Cercis Merlot tree

I came back to work today feeling aware and refreshed as if I had been at a spiritual retreat. I guess if you call riding in a van with a bunch of smelly guys and running over 23 miles at various periods oner 24 hours meditation, then so be it. As I was making my way through the gardens, I walked by one of my favorite trees, the Merlot redbud, Cercis x ‘Merlot.’ In a film noir moment, I immediately replayed the conversation from the weekend along with the mental clip of Miles stating in Sideways that he hoped his blind date would not drink merlot. You are probably now thinking that is a strange and ironic story or that I am a strange person and feeling the utmost sympathy for my wife because she has to put up with these kinds of streams of consciousness constantly. If you are thinking the latter, you are welcome to mail her a bottle of merlot in order to cope with my ramblings.

Cercis-Merlot

Ok, let’s put a fine point on this story. Whether you like merlot or not, add a Merlot redbud to give your garden a refined taste. Why, you might ask? Because it is one of the most fantastic, dark-leaved, small flowering trees in cultivation. Dr. Dennis Werner from North Carolina State University crossed a dark-leaved redbud, Cercis canadensis ‘Forest Pansy’ with an ecotype from Texas and Mexico know as Cercis canadensis var. texensis. Dr. Werner selected one seedling from this lot because of its dark leaf color (from Forest Pansy) and thick glossy leaves (from its Texas cousin). The Merlot redbud matures at 12 to 15′ in height and width so it will make the perfect small tree for the residential landscape. As most redbuds, it has bright pink flowers on all parts of the stems before the leaves emerge. Redbuds are one of the few trees that even flower along the main trunk. After flowering, the deep burgundy, well, I guess you could say merlot colored leaves emerge. The foliage color is held throughout the summer until the leaves drop in the fall. The trees are reportedly hardy to USDA zone 6 but I have a sneaking suspicion that they may be a bit hardier than the literature states.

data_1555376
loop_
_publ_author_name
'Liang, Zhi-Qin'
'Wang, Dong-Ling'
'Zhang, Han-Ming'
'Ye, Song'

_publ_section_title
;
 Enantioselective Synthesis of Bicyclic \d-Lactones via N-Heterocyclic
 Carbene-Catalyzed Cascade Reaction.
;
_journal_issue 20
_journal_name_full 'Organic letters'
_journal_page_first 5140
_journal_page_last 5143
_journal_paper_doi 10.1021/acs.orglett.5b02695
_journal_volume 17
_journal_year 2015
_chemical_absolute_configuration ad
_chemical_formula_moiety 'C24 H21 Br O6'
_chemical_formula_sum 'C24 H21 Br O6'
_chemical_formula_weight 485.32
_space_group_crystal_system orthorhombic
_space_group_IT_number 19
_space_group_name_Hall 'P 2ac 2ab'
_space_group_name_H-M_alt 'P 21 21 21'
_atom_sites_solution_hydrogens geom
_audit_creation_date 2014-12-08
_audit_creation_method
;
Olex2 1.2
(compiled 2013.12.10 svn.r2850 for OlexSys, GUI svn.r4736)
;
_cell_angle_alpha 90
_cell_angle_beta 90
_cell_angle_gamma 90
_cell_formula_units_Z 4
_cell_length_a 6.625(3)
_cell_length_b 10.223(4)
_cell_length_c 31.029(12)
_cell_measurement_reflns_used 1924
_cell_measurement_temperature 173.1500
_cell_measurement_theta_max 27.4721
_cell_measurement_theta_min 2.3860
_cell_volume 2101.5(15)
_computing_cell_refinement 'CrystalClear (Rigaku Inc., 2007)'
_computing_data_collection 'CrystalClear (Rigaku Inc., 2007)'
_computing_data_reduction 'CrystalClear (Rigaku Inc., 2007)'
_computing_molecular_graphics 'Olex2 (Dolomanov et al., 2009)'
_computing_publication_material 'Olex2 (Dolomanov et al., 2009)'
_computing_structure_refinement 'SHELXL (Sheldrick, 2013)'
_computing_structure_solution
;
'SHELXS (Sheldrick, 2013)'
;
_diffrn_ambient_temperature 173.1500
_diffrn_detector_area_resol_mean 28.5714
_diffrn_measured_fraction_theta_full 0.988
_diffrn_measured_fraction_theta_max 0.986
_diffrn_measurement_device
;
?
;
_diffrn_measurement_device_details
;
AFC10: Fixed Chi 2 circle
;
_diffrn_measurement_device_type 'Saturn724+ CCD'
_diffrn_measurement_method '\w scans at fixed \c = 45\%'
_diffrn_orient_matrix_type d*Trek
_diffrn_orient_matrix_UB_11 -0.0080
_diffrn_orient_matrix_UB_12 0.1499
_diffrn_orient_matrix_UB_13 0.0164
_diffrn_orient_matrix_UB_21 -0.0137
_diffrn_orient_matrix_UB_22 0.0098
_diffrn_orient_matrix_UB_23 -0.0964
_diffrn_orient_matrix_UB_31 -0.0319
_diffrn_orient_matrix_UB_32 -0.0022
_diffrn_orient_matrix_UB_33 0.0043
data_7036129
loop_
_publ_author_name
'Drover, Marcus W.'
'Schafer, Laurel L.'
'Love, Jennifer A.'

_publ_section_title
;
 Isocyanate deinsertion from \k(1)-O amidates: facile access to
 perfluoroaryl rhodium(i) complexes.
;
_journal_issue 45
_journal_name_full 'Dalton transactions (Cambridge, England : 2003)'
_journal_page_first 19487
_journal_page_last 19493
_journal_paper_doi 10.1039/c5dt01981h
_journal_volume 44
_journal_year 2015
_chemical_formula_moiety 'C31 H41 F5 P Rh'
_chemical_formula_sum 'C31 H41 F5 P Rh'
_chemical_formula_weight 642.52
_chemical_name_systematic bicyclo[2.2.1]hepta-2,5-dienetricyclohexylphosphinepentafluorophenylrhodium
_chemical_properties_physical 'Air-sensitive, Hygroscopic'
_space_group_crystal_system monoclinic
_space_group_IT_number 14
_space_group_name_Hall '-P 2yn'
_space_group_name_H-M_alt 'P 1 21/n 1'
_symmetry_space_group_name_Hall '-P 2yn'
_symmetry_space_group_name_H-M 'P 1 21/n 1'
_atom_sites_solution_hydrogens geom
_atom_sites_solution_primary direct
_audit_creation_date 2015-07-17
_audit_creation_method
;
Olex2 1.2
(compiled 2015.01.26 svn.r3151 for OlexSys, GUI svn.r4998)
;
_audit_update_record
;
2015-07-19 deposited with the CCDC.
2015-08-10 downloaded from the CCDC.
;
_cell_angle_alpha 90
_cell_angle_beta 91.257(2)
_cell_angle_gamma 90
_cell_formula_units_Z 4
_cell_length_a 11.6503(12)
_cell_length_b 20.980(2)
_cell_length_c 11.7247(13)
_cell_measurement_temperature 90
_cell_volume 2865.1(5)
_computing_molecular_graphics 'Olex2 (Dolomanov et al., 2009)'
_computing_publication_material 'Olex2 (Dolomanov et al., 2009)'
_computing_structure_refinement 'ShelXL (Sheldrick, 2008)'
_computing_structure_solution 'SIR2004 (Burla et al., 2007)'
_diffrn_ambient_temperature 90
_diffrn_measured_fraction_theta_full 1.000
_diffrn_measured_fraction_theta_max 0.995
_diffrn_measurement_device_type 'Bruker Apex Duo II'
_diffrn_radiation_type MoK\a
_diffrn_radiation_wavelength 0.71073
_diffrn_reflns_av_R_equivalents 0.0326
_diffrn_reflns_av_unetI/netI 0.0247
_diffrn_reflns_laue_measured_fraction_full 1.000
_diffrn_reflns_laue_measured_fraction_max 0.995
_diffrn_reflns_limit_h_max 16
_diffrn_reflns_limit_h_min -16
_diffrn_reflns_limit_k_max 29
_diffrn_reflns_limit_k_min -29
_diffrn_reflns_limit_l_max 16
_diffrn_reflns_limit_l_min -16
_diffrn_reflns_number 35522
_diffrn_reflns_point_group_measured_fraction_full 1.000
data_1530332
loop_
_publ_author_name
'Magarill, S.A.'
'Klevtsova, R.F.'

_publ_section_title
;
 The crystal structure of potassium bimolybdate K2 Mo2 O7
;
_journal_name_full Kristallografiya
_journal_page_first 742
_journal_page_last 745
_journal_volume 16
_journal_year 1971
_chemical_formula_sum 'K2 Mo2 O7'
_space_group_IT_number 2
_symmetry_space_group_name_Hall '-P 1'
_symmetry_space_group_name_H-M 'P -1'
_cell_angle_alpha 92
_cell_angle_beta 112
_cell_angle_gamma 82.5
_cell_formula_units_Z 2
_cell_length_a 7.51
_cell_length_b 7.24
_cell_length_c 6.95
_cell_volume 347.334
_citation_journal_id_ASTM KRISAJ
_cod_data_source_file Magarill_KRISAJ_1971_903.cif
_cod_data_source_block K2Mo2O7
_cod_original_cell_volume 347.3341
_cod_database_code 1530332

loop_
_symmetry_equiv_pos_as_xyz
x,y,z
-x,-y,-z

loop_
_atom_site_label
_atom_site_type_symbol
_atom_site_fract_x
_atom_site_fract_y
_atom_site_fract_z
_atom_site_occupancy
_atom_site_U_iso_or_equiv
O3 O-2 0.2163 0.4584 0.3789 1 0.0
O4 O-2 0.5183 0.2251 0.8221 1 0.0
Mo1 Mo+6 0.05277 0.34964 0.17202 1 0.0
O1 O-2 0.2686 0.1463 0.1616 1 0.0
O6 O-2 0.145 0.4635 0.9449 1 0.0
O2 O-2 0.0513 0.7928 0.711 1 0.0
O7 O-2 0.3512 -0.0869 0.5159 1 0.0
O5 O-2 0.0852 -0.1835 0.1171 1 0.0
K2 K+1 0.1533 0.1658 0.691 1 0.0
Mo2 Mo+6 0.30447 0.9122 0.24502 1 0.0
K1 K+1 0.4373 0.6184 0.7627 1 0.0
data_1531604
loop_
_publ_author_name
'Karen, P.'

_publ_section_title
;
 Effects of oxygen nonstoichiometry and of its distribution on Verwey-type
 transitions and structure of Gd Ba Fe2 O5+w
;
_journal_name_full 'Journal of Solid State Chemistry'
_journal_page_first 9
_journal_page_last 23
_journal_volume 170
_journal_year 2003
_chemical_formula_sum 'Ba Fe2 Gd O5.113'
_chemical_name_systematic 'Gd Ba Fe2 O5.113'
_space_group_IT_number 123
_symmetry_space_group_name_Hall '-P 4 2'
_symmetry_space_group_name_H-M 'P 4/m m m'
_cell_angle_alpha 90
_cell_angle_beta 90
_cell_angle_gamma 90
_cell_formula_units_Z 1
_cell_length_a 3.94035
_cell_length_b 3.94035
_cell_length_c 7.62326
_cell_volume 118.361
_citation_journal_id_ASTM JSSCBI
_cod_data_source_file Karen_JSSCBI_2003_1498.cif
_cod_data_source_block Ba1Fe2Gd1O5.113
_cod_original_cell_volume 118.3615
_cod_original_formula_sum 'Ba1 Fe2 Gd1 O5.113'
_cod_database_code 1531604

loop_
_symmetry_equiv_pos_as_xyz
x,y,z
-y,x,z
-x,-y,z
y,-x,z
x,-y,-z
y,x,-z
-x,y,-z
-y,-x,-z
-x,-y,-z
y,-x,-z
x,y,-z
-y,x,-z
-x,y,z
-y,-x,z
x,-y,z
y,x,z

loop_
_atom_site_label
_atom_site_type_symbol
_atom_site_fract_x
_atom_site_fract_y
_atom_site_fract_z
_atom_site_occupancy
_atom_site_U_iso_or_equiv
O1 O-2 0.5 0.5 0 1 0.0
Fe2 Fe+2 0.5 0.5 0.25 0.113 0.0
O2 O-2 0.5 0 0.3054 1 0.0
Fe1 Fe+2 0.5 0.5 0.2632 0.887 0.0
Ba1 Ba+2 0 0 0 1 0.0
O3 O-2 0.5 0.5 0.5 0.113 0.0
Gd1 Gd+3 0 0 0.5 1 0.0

– Rodney

Images: NC State Department of Horticulture, Mail Order Trees

 

Setaria palmifolia

*sort of

When I say sort of, I am alluding to the fact that this plant that looks like a palm is not really a palm. It is a grass that looks like a palm thus the common and not so creative name of palm grass. Palm grass or as is known in the Latin circles as Setaria palmifolia is a fast-growing annual grass. We brought our plants in as quart pots in late May of this year from Landcraft Environments, a wholesale nursery that operates on Long Island. June tends to stay relatively cool on the Maine coast and palm grass slowly starts to grow and stretch. By the end of summer, as temperatures reach the low 80’s on a daily basis, Setaria palmifolia plants are now over 3 feet tall and wide. The dark green leaves are around 3-4 inches in width, with ridges running along the leaf blades which make them resemble a palm leaf.